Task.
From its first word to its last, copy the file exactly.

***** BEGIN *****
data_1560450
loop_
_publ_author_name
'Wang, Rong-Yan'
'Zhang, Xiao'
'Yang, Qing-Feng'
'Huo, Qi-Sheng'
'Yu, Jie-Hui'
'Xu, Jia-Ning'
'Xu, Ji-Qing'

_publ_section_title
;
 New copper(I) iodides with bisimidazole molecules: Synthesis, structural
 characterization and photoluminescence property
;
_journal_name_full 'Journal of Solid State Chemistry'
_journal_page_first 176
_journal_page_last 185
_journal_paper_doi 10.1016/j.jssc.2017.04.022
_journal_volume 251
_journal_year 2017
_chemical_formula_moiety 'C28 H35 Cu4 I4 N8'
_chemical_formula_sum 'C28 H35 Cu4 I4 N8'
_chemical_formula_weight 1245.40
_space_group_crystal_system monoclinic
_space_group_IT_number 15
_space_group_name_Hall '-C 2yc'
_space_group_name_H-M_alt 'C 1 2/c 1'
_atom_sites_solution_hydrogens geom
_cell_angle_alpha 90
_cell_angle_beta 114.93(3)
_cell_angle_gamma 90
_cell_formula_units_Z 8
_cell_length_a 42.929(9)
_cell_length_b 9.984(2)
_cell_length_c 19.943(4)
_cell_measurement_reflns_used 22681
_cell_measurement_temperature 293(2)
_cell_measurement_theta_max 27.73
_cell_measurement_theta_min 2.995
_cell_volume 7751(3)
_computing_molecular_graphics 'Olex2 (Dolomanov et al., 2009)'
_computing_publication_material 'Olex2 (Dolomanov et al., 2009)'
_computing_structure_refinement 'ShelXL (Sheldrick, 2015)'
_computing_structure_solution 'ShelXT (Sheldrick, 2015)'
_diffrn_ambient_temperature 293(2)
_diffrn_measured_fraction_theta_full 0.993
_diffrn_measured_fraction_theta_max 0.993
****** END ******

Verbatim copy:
data_1560450
loop_
_publ_author_name
'Wang, Rong-Yan'
'Zhang, Xiao'
'Yang, Qing-Feng'
'Huo, Qi-Sheng'
'Yu, Jie-Hui'
'Xu, Jia-Ning'
'Xu, Ji-Qing'

_publ_section_title
;
 New copper(I) iodides with bisimidazole molecules: Synthesis, structural
 characterization and photoluminescence property
;
_journal_name_full 'Journal of Solid State Chemistry'
_journal_page_first 176
_journal_page_last 185
_journal_paper_doi 10.1016/j.jssc.2017.04.022
_journal_volume 251
_journal_year 2017
_chemical_formula_moiety 'C28 H35 Cu4 I4 N8'
_chemical_formula_sum 'C28 H35 Cu4 I4 N8'
_chemical_formula_weight 1245.40
_space_group_crystal_system monoclinic
_space_group_IT_number 15
_space_group_name_Hall '-C 2yc'
_space_group_name_H-M_alt 'C 1 2/c 1'
_atom_sites_solution_hydrogens geom
_cell_angle_alpha 90
_cell_angle_beta 114.93(3)
_cell_angle_gamma 90
_cell_formula_units_Z 8
_cell_length_a 42.929(9)
_cell_length_b 9.984(2)
_cell_length_c 19.943(4)
_cell_measurement_reflns_used 22681
_cell_measurement_temperature 293(2)
_cell_measurement_theta_max 27.73
_cell_measurement_theta_min 2.995
_cell_volume 7751(3)
_computing_molecular_graphics 'Olex2 (Dolomanov et al., 2009)'
_computing_publication_material 'Olex2 (Dolomanov et al., 2009)'
_computing_structure_refinement 'ShelXL (Sheldrick, 2015)'
_computing_structure_solution 'ShelXT (Sheldrick, 2015)'
_diffrn_ambient_temperature 293(2)
_diffrn_measured_fraction_theta_full 0.993
_diffrn_measured_fraction_theta_max 0.993